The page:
The epilogue dealt with many topics I have also written about, including the betrayal betrayal of liberal principles staring while Bill Clinton was president. He wrote about how the Clintons were doomed by their greed, as they violated principles to make money from their position without consideration of the consequences. He wrote that, The Clintons probably should have left politics the moment they decided they didn’t care what the public thought about how they made their money.” Instead we had an election in which Clinton’s lack of ethics, seen in stories ranging from the Foundation scandals to her paid speeches, verified the suspicions of voters that Hillary Clinton could not be trusted, negating Donald Trump’s major negatives.

Following is from Matt Taibbi’s epilogue:

The only “ideas” at the core of the DLC strategy were that Democrats were better than Republicans, and that winning was better than losing. To make Democrats more competitive, they made two important changes. One was the embrace of “market-based” solutions, which opened the door for the party to compete with Republicans for donations from Wall Street and heavy industry.

The other big trade-off was on race. The Clinton revolution was designed as a response to Dick Nixon’s Southern Strategy, which was based on dominating among whites from the South who nurtured resentments about the post–civil rights consensus.

To win those white voters back, the Clintons “triangulated” against liberal orthodoxies, pledging to end “welfare as we know it” and to punish criminals instead of “explaining away their behavior.” Liberal dog-whistling, if you will. Candidate Bill Clinton even went out of his way to attend the execution of a mentally deficient black man named Ricky Ray Rector during the 1992 campaign to signal his seriousness.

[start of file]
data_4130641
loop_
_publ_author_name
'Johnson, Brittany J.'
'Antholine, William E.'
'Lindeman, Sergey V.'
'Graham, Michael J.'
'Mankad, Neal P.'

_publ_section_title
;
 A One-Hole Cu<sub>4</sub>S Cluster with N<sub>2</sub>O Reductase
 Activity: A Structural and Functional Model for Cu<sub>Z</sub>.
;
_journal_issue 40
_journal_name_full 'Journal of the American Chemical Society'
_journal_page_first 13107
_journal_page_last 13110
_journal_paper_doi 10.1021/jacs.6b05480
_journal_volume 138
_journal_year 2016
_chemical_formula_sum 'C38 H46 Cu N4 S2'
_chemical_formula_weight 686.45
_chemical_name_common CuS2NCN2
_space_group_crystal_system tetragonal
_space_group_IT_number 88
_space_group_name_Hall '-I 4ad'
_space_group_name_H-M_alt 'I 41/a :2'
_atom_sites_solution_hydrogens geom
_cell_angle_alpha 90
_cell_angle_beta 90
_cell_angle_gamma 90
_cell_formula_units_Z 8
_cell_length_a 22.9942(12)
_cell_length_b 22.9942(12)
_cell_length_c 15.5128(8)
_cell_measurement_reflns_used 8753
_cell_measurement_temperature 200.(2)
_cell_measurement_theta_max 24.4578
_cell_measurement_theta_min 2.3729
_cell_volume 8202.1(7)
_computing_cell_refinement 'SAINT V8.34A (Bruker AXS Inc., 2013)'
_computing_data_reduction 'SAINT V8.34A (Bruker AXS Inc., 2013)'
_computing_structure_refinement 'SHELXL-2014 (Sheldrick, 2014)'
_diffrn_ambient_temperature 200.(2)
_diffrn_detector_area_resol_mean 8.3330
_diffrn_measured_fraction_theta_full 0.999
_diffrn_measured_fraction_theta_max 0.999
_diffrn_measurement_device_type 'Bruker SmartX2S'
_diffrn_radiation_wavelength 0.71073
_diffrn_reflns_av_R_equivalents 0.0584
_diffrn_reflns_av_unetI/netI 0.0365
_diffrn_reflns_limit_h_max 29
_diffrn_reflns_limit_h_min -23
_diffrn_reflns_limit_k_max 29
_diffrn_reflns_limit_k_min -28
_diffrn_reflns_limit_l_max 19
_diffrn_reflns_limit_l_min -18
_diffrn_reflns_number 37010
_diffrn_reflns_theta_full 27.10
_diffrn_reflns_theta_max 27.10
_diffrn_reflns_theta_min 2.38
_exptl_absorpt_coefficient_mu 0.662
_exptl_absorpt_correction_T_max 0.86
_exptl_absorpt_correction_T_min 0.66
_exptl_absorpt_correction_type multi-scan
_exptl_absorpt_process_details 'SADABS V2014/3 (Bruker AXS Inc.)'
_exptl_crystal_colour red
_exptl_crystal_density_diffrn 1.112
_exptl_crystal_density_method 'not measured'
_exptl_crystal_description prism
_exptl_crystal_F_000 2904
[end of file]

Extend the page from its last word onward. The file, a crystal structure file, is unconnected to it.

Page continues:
The original DLC positions on policing sound almost identical to current Trumpian rhetoric. “The U.S. has unwittingly allowed itself to unilaterally disarm in the domestic war against violent crime,” the group wrote, as part of its argument for a bigger federal role in law enforcement and the expanded use of “community policing.”

These moves worked in large part because of the personal magnetism of the Clintons. Bill and Hillary both seemed energetic and optimistic. Much of the world was enthralled by them, this power couple of intellectual equals. They were something modern, with their can-do positive attitude, which was marketed almost like a political version of Nike’s “Just Do It” campaign.

Moreover, Bill Clinton was nobody’s idea of a plutocrat back then. He was a self-made success story from a hardscrabble background, raised by a single mom in a rural Arkansas town literally called Hope. He was thought of both as an overgrown hillbilly and “the first black president.”

Clinton looked like a man of the people. He had to be torn away from campaign stops and chatted up everyone from truckers to waitresses to toll operators. He even had a bad junk-food habit, a quality then-Bill shares with today’s Donald Trump.